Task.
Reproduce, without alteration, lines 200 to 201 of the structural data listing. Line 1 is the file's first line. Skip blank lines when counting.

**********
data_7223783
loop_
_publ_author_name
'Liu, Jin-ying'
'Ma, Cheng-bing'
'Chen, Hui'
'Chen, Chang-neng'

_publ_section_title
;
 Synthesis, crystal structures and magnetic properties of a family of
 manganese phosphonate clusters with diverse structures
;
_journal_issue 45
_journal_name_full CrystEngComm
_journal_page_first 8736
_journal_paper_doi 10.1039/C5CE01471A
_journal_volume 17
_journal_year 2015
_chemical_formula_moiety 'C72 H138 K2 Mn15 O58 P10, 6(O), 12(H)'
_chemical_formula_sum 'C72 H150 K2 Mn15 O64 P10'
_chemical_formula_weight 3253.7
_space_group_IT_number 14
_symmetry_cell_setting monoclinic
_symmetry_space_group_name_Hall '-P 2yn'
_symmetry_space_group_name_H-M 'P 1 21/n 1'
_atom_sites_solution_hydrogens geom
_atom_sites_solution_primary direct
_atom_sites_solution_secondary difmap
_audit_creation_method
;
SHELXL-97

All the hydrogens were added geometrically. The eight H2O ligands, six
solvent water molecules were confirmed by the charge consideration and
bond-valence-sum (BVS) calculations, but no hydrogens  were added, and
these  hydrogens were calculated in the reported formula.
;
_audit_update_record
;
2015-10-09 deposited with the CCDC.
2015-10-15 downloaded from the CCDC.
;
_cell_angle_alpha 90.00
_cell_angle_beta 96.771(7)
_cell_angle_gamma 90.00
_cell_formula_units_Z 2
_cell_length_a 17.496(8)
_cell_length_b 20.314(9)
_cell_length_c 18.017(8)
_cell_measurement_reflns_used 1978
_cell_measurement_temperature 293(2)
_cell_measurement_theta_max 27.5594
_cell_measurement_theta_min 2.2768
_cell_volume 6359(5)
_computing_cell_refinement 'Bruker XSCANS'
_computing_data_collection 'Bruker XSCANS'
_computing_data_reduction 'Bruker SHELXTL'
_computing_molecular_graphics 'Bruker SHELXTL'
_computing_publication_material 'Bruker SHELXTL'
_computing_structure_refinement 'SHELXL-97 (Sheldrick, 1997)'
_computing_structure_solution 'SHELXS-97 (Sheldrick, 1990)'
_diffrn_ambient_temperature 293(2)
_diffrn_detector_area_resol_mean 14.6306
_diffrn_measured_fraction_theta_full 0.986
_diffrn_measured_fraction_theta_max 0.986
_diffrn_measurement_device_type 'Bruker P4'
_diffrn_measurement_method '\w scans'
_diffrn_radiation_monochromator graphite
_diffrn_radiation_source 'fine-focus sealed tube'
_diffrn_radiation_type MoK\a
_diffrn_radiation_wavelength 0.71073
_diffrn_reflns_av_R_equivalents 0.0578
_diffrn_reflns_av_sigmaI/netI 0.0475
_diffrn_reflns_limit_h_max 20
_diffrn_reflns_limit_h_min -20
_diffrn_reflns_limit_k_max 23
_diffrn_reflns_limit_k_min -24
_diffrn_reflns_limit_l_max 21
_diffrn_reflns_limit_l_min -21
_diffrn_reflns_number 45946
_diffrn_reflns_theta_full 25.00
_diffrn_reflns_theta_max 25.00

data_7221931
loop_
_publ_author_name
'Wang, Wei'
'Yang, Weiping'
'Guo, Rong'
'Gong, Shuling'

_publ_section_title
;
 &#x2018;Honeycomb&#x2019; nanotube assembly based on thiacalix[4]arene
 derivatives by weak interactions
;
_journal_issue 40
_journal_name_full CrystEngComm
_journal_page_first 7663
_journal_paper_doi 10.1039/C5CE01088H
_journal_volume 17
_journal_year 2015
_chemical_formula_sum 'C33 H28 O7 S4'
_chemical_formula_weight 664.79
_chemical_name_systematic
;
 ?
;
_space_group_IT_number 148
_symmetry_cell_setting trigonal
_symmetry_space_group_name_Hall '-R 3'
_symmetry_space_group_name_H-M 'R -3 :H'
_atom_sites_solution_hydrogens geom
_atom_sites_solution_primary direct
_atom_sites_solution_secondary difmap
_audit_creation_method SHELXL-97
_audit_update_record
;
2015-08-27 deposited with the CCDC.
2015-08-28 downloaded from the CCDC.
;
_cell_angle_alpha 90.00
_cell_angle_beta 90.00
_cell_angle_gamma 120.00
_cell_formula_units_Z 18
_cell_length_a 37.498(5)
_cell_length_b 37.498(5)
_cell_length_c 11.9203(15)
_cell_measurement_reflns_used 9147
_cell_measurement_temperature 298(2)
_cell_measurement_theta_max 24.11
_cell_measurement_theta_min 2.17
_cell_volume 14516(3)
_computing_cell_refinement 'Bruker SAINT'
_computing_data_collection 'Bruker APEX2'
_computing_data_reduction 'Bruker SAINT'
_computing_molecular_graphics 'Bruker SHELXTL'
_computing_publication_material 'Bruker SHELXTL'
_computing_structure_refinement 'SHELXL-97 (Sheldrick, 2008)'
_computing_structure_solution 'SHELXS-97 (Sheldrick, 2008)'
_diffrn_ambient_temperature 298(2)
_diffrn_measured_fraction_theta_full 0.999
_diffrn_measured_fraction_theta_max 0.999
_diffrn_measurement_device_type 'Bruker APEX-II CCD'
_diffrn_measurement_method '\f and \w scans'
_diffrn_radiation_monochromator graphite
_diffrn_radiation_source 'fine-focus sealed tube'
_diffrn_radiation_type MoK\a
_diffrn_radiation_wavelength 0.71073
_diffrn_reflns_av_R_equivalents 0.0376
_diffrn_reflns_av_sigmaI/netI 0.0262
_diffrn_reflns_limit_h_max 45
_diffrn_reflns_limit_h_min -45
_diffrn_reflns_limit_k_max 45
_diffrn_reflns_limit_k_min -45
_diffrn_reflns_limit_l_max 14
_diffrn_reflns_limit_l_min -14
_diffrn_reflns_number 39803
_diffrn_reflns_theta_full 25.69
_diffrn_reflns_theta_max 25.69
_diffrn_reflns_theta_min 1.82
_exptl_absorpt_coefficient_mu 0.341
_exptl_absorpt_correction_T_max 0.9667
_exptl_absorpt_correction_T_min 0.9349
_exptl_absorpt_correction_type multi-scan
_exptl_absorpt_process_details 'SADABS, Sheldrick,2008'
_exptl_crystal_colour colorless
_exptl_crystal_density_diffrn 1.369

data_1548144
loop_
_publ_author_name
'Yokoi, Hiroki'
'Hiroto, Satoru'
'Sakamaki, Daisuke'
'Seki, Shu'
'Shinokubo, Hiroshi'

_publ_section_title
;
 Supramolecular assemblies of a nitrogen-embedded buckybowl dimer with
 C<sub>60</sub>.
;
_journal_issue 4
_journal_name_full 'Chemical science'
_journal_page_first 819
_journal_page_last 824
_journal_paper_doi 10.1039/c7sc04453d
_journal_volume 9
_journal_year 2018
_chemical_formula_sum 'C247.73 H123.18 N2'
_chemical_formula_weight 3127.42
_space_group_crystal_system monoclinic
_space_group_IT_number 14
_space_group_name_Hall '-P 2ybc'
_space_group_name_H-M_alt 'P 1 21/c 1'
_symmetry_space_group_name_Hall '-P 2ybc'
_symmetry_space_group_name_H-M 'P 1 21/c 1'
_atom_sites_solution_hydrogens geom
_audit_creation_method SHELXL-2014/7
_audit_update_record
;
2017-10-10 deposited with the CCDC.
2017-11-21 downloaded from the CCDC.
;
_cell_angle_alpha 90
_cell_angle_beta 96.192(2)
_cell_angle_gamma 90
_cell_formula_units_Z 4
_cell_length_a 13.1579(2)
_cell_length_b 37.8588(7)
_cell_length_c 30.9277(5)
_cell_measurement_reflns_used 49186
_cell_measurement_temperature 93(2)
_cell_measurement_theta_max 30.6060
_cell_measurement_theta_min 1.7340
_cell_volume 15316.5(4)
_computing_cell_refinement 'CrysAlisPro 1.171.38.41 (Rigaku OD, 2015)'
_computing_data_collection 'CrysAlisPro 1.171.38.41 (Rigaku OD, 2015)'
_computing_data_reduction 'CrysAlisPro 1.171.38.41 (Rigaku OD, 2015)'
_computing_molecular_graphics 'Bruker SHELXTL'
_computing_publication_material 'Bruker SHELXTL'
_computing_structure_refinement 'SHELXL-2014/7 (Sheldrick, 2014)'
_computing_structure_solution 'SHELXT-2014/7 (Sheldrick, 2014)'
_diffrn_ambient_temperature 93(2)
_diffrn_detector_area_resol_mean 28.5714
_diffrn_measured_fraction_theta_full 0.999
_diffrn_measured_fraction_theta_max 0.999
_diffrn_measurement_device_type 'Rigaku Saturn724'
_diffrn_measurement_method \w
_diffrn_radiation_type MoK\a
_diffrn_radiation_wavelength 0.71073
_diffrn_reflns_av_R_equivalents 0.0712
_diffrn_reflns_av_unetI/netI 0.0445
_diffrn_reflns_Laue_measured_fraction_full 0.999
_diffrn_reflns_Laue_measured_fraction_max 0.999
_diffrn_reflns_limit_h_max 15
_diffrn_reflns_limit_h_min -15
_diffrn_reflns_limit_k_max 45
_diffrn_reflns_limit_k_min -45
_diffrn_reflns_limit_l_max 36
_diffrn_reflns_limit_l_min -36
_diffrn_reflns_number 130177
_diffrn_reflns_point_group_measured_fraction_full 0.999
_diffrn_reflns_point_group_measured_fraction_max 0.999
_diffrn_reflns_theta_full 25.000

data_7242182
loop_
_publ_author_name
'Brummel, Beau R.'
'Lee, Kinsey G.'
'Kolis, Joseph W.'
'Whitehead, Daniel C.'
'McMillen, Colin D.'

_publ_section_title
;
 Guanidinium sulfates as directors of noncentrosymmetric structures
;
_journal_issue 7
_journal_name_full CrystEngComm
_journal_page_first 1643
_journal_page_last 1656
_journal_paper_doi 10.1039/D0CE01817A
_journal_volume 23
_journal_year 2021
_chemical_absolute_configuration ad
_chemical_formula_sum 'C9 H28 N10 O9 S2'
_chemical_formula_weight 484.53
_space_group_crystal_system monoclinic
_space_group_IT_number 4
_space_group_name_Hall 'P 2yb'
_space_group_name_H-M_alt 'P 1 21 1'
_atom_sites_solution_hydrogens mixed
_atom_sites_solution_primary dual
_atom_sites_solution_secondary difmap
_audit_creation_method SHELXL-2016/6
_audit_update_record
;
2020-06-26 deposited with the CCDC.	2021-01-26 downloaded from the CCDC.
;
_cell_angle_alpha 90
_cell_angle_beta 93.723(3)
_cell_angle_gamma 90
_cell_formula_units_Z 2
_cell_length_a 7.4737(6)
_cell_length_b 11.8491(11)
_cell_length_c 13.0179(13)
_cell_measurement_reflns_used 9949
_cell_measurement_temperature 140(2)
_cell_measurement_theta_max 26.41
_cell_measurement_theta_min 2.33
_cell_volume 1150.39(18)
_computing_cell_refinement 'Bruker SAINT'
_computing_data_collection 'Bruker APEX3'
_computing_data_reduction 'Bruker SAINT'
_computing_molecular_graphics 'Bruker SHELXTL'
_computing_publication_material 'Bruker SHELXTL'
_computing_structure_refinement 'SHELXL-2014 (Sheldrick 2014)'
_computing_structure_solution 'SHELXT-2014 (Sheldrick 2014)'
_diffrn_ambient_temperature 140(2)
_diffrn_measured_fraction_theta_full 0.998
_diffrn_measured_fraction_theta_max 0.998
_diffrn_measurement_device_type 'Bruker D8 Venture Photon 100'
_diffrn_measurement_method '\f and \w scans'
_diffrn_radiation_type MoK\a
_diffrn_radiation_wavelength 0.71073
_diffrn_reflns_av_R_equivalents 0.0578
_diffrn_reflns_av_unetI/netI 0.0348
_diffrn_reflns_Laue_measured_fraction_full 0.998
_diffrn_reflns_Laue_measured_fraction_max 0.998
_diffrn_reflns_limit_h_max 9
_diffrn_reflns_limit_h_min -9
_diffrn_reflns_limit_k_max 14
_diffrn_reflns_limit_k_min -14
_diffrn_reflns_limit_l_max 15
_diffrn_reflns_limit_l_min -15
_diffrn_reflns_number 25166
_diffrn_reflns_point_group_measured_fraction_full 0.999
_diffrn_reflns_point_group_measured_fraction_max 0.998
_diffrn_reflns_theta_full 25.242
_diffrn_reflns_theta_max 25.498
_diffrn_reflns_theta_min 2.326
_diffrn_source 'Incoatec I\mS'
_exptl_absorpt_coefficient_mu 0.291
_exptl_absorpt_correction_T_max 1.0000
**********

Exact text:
;
_cell_angle_alpha 90